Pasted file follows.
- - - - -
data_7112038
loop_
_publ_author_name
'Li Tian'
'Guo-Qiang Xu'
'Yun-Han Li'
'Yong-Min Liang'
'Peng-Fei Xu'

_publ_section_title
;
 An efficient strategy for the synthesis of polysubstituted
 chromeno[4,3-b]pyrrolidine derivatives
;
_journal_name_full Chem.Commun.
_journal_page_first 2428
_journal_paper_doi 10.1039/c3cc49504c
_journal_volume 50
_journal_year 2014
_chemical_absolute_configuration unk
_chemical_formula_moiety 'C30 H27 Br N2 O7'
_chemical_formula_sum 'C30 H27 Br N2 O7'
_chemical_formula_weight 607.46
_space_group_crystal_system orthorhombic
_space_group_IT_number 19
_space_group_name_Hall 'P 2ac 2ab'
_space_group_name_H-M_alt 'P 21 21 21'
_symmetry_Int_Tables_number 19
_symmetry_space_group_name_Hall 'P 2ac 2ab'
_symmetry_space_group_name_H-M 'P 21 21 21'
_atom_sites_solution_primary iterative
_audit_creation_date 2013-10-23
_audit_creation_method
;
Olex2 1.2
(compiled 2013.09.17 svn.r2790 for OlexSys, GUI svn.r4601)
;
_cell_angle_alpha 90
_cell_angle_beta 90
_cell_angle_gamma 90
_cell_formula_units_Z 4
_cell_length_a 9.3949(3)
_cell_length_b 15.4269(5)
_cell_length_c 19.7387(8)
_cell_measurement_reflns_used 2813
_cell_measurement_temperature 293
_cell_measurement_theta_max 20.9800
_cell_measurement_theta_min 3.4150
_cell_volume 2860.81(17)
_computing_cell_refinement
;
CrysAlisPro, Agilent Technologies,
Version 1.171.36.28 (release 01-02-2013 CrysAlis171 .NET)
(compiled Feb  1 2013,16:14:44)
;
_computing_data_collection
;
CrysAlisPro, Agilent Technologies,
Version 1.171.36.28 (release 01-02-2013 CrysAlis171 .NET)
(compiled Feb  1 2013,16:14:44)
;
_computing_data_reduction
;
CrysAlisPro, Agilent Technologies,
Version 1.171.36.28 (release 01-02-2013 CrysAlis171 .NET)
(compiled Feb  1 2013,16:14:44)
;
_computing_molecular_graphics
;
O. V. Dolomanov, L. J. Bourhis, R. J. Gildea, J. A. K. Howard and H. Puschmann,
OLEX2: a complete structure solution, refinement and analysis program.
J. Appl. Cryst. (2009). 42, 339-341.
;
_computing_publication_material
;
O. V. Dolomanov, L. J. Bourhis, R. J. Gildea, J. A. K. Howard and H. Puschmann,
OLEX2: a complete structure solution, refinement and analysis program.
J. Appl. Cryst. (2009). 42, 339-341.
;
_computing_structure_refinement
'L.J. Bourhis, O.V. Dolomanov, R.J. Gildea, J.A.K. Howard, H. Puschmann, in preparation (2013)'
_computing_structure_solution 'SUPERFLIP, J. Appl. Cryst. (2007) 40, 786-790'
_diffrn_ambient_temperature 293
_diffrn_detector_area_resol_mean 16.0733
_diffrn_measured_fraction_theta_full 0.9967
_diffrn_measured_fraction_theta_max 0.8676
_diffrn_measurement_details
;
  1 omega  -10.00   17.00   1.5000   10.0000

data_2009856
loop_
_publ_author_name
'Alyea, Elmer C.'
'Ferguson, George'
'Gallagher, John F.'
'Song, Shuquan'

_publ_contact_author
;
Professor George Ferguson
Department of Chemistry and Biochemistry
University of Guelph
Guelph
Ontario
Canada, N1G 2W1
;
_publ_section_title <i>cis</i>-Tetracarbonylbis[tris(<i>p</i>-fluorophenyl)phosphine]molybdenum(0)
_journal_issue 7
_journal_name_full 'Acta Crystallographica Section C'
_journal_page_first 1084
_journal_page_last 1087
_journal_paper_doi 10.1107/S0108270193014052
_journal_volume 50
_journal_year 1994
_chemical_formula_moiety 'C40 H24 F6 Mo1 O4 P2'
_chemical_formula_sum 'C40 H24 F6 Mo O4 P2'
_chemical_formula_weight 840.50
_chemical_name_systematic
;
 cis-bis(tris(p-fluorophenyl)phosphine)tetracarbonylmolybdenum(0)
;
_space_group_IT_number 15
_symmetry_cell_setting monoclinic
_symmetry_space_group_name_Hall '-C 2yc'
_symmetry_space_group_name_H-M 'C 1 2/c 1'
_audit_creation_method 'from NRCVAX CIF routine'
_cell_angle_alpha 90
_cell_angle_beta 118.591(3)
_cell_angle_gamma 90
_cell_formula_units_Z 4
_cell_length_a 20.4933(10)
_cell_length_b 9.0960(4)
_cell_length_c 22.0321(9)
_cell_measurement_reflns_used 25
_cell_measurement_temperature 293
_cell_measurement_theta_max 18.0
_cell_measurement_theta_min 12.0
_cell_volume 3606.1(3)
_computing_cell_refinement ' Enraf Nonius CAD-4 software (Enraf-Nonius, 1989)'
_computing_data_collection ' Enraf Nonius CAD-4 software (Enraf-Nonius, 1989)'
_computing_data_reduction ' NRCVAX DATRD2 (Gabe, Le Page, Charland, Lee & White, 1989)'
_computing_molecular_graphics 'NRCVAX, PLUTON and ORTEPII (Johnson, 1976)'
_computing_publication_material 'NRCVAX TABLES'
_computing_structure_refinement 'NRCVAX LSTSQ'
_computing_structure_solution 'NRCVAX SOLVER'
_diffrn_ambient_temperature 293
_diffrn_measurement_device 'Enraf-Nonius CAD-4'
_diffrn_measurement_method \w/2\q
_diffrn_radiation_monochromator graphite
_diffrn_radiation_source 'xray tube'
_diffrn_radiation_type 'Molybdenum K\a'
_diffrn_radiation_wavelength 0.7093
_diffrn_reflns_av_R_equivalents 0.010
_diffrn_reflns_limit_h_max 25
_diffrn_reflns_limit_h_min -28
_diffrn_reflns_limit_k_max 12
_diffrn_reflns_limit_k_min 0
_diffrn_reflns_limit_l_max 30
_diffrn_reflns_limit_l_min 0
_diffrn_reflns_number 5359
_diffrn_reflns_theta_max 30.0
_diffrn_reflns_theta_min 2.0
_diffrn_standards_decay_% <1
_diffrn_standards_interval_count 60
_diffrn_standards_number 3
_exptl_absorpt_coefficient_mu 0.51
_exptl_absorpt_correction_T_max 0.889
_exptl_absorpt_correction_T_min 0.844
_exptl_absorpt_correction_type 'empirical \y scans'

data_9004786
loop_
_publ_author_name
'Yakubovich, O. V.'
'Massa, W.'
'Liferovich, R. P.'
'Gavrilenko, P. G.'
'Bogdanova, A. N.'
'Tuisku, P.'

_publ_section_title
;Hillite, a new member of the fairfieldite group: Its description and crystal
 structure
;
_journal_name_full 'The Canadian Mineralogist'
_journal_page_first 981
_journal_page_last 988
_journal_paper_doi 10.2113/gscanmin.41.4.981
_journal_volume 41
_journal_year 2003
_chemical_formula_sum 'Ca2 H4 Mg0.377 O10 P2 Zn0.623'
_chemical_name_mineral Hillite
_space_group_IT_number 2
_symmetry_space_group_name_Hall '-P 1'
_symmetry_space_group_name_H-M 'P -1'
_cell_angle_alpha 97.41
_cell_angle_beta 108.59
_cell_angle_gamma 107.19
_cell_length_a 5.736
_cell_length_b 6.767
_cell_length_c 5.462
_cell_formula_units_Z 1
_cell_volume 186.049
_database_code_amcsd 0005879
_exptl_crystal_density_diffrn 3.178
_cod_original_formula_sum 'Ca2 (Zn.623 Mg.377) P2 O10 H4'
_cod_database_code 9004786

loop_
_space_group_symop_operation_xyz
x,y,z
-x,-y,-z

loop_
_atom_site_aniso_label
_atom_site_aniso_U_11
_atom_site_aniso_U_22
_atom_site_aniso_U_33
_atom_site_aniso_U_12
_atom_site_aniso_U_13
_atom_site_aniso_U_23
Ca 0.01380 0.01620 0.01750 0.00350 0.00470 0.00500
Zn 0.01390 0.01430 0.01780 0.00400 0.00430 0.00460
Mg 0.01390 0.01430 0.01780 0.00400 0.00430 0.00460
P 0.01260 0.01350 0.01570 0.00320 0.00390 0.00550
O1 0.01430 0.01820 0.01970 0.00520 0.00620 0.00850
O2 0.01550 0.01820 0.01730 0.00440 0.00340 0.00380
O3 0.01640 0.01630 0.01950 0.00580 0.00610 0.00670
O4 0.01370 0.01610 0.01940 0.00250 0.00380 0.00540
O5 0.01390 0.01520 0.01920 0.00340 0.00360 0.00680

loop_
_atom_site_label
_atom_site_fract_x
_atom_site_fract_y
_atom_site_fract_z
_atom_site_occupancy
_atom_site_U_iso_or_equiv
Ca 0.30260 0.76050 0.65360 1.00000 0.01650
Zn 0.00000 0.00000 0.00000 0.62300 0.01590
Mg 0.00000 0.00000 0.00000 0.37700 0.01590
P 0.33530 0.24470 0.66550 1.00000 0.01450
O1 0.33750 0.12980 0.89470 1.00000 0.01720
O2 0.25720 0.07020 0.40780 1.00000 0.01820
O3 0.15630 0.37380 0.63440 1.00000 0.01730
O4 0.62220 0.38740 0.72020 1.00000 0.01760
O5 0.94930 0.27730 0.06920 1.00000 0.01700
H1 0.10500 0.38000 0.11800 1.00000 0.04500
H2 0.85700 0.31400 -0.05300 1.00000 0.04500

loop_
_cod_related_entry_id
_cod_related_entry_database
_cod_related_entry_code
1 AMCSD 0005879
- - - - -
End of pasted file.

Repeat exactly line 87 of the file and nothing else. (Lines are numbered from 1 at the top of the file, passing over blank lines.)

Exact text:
;